Wednesday, April 23, 2014

17c Hat Progress. . .

My shellac finally arrived yesterday, and as I was working from home and knew it would arrive that day, I started my work day quite early so that I could do the first coat at lunch break, the second immediately after work, and then additional coats throughout the evening as needed. But first, it had to come off the block!

Next, I moved the adventure outdoors and gave the hat its first coat of shellac:

I did so many coats! My last one, it was almost totally dark out! I was using a pre-mixed shellac/denatured alcohol that came in a spray bottle, ready to go. I won't go this route again because even with so many generous coats, it still is too floppy, and worse, it caused white blotches which you'll see in some of the pictures below. So, for the next time, I'm going to go with the more traditional brush-on type! And for this hat. . . Well, I'm out of time until I get back from Virginia on Sunday! But post-Fort Fred, I'll try to remove those blotches, and then try out the brush-on mixture on this hat (before I move on to my really nice quality black capeline!)

But, pretending I'm done with stiffening, and having trimmed the edges to be nice and smooth, added a hat band and some temporary trimmings, here is my hat:

And, the best I could do to get a picture of it on since nobody else is here and I'm not good at selfies:

So far. . . I love it! I think I might cut back the brim a bit more, but I'm going to wait until I've finished stiffening to make a final judgement call on that. Also, clearly that's not a period-correct ensemble for this hat! Another post-Fort-Fred-trip project. ;)

In other news, I had so much fun with making this that I forsee the possibility of becoming a bit of a felt hat making addict! I'm already coming up with ideas of all kinds of hats for various eras. . . Although, the trick will be coming up with appropriate hat blocks!

Sunday, April 20, 2014

Adventures in hat blocks & blocking. . .

I was recently asked if I had ever tried blocking felt hats, and my answer was no, that I'd only worked with shaping straw hats. So, I decided to block a felt hat! I placed an order with a millinery supply shop for a lovely quality black wool felt capeline (and some shellac) but just had a funny feeling it was going to take a while to get to me. As I was very anxious to get going on this project, I bought a couple of cheap hat blanks on eBay. This turned out to be a good decision because I'm still waiting for the millinery supply hat, but the eBay hats arrived on Saturday!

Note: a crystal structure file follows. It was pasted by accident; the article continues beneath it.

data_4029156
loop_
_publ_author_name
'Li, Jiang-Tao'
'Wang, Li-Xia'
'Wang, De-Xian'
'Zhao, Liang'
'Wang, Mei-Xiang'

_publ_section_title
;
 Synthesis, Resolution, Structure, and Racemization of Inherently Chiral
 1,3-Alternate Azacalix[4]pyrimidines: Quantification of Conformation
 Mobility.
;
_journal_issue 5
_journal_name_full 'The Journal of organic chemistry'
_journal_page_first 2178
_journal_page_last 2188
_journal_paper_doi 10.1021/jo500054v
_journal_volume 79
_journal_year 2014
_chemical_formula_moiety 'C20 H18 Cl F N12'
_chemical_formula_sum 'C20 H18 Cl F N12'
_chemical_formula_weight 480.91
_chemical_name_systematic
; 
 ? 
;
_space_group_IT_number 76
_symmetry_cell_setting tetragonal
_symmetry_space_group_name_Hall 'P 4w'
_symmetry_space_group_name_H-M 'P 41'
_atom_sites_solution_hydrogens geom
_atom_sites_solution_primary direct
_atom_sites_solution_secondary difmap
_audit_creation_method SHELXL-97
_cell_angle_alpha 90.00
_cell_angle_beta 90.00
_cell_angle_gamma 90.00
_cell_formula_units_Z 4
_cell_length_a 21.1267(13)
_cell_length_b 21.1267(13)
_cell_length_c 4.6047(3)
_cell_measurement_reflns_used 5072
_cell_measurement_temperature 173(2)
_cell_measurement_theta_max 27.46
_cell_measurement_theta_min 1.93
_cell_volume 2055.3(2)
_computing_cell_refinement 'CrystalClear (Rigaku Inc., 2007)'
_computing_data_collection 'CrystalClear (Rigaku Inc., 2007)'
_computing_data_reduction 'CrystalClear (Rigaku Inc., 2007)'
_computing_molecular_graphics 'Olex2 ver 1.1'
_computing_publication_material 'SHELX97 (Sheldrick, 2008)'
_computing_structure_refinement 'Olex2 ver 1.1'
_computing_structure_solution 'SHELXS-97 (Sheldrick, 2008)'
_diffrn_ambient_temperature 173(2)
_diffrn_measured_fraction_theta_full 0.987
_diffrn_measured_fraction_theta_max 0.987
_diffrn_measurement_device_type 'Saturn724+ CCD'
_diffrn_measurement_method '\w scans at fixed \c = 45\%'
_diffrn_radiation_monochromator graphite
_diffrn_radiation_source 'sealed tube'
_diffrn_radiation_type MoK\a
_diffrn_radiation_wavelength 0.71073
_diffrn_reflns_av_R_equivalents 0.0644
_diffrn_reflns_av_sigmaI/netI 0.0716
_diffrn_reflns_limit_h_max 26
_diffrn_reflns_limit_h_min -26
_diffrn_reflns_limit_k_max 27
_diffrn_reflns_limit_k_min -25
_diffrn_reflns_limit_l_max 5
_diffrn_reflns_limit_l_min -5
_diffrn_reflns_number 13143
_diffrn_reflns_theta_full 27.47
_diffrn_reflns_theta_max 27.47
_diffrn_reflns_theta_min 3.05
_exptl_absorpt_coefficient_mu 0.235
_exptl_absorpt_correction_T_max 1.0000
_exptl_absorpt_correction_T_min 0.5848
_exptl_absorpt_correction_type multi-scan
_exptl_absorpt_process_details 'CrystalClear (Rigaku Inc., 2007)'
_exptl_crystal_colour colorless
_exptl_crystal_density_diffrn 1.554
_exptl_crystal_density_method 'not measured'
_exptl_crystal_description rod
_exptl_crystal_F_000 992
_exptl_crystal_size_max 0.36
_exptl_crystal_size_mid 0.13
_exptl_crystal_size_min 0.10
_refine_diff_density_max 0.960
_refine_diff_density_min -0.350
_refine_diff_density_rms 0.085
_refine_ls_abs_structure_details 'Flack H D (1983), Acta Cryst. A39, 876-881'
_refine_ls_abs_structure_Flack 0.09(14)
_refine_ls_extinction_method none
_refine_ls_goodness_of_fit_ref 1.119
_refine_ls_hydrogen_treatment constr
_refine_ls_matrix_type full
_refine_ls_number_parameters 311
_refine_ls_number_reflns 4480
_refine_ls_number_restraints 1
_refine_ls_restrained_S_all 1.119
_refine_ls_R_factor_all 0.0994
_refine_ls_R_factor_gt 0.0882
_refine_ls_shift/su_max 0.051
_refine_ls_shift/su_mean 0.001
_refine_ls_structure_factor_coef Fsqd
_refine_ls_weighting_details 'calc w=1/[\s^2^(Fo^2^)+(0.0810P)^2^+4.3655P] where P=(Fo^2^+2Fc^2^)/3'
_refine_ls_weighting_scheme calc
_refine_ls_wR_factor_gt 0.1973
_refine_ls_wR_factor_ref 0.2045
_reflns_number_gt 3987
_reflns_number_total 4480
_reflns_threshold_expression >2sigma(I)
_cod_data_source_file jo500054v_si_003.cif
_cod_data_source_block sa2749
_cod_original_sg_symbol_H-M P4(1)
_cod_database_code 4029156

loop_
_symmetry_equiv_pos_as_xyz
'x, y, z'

So, I had hat blanks, but the one critical thing that I was missing was a hat block. I searched everywhere I could think of online, but all I could find were the usual oval/head-shaped blocks. What I was after was a round block, with a sort of tapered cylinder shape. I simply could not find what I had in mind, but one can not very well shape a hat without something to shape it on! So I thought perhaps if I had a fabric with no give and a firm weave, I could make it of fabric and stuff it somehow. As it turns out, I have this ridiculous plaid fabric that I've been hanging on to even though I thought it really had no purpose since it was almost like plastic, it was that stiff and non-stretchy! Even on the bias, this fabric pretty much doesn't budge! So, yesterday, I patterned it and sewed it up. . .

I left the seams on the bottom outside intentionally so that it would be a bit easier to sew the opening once the form was stuffed! And, that brings me to the next problem: What to stuff it with? I thought perhaps sawdust, since that is what I use for making the bodies for my reproduction French fashion dolls, but I didn't have enough on hand to fill it. So, I decided to try sand, since it's really cheap and can be bought at any Home Depot or Lowe's. Here is the finished item (and my highly sophisticated sand scoop!) ;)

I felt like I might have over-stuffed it a bit, so I ended up removing a bit of it. Woody was very helpful with this. . . Or, maybe he thought this was some funky new form of a litter box!

I think this option could theoretically have worked, but even though the fabric did not stretch, and the sand was VERY tightly packed (I used a mallet and pounded it into the most compact pile of sand I could manage), the entire thing still seemed to shift a bit from side to side if given a decent nudge. After all, this is sand we are talking about! I think it would have been a giant headache to be worried about checking that it was still upright and level the whole time I was also trying to shape the hat! So it's a good thing I have such an awesome husband who was willing to try to turn a log from the wood pile into a wood hat block!